Price Paid:
[Apr 08, 2013]
David Wynsen

NOTE: The model year of my BP8080sc's is 2012. Please note that the above box, labeled "What is the product model year?" doesn't permit an entry later than 2010.

I have owned, or extensively listened to, a large number of audiophile or near-audiophile speakers over the past decade or two. Brands include Klipsch, Acoustic Research, Magnaplanar, ADC, Definitive Technology, Velodyne, Bose, Paradigm, Hsu, and assorted lesser names. While each brand has its strong points, no single brand accomplishes what Def Tech succeeds in doing with their BP8080sc's. It is seriously difficult to know where to begin, but let's start at the top.

The BP8080sc's can reproduce shimmering highs that faithfully reproduce the crash of a 16" cymbal, including its sizzling decay. (I am a modestly accomplished drummer, guitarist and bass-player. I know what these instruments sound like L-I-V-E!) The BP8080sc's nail it. There is no hash, no ill-defined raspiness. There is only K. Zildjian cymbal splendor.

Perhaps the most pleasing aspect of the BP-8080sc's is their "you are there" midrange. The mids are reproduced faithfully -- they are neither too forward nor too recessed in the sound stage. The proof of that "you are there" pudding is that they never become tiring even at ridiculously loud volumes. And that's an acid-test. I'm convinced that these speakers could easily do real ear damage even in a fairly large room if one were stupid enough to push them to their limits. Don't do it.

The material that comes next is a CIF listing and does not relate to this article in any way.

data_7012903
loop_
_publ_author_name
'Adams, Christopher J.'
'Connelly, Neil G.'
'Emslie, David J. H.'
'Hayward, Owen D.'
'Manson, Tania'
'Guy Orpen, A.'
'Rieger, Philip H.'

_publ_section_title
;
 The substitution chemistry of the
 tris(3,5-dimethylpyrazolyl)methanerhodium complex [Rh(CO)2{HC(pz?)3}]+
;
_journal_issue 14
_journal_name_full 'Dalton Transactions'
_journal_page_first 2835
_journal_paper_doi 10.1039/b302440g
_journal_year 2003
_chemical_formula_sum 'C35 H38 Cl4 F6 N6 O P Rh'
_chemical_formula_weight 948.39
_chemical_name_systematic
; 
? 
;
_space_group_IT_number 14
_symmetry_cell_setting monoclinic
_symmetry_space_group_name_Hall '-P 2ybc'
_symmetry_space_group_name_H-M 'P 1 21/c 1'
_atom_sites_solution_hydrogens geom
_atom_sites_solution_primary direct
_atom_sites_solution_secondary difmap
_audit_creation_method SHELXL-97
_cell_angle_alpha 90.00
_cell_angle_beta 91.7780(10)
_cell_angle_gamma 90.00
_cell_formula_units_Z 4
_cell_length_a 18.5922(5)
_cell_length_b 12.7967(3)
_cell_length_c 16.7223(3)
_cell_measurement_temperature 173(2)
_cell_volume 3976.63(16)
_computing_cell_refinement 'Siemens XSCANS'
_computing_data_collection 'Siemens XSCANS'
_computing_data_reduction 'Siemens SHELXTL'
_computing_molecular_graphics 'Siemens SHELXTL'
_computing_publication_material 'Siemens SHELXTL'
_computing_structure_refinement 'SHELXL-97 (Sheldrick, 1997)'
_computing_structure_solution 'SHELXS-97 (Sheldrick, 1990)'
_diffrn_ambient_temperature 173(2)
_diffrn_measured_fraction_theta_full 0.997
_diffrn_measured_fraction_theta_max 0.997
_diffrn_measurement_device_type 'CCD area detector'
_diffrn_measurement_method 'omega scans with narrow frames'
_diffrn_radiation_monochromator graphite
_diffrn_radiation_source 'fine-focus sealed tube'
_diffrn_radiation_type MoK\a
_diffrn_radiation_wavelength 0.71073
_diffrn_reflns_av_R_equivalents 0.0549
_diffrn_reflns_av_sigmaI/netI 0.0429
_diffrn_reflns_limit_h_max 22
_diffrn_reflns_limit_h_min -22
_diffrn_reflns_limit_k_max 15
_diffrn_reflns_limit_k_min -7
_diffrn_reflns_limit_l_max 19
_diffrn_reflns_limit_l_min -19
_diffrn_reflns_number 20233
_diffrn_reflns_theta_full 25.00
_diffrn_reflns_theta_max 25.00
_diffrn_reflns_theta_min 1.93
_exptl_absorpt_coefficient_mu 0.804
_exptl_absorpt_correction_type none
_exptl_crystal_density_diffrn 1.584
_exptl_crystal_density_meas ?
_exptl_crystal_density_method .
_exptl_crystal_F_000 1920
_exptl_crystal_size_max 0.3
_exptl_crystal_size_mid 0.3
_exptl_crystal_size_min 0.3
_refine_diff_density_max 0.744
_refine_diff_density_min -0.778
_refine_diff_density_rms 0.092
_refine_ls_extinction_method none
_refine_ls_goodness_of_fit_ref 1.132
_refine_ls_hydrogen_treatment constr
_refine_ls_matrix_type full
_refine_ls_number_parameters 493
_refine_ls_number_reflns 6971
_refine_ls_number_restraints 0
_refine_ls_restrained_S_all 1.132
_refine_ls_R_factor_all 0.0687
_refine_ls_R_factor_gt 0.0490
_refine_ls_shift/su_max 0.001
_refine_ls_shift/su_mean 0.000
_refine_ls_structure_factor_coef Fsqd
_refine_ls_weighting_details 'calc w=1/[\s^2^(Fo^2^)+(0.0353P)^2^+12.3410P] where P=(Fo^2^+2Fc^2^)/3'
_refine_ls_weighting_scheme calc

As I said earlier, I am an (ear-plug-wearing) ex-bass player from a serious rock band. I know what l-o-u-d is, and I know what real, unattenuated, belly-shaking bass sounds (and feels) like. And this is where the BP-8080sc's really shine. Yes, they can reproduce bass notes loudly. But where they excel is in their definition of those bass notes. It is as if you can actually count the Hertz below about 30 Hz! They are distinct without a hint of strain or -- more bothersome -- bass bloat. It is really quite amazing -- even surpassing my 12" dedicated Hsu subwoofer in the level of detail they exhibit.

As others have stated, these speakers need breathing room. They really do. I have my BP8080sc's placed about 30" from the rear wall, and approximately 36" from the side wall. They are toed-in by approximately 20 degrees. They are quite sensitive to placement; they will require some patience to fine-tune them. But it's well worth it.

My experience with the Definitive Technology BP8080sc's has been stunning. I am hearing sounds that I've never heard before from my CD collection. (BTW, I use upsampling technology to smooth out the usually less-than-desirable standard CD sound. It works for me.) I feel like I am discovering my music collection all over again. And how can you improve on that?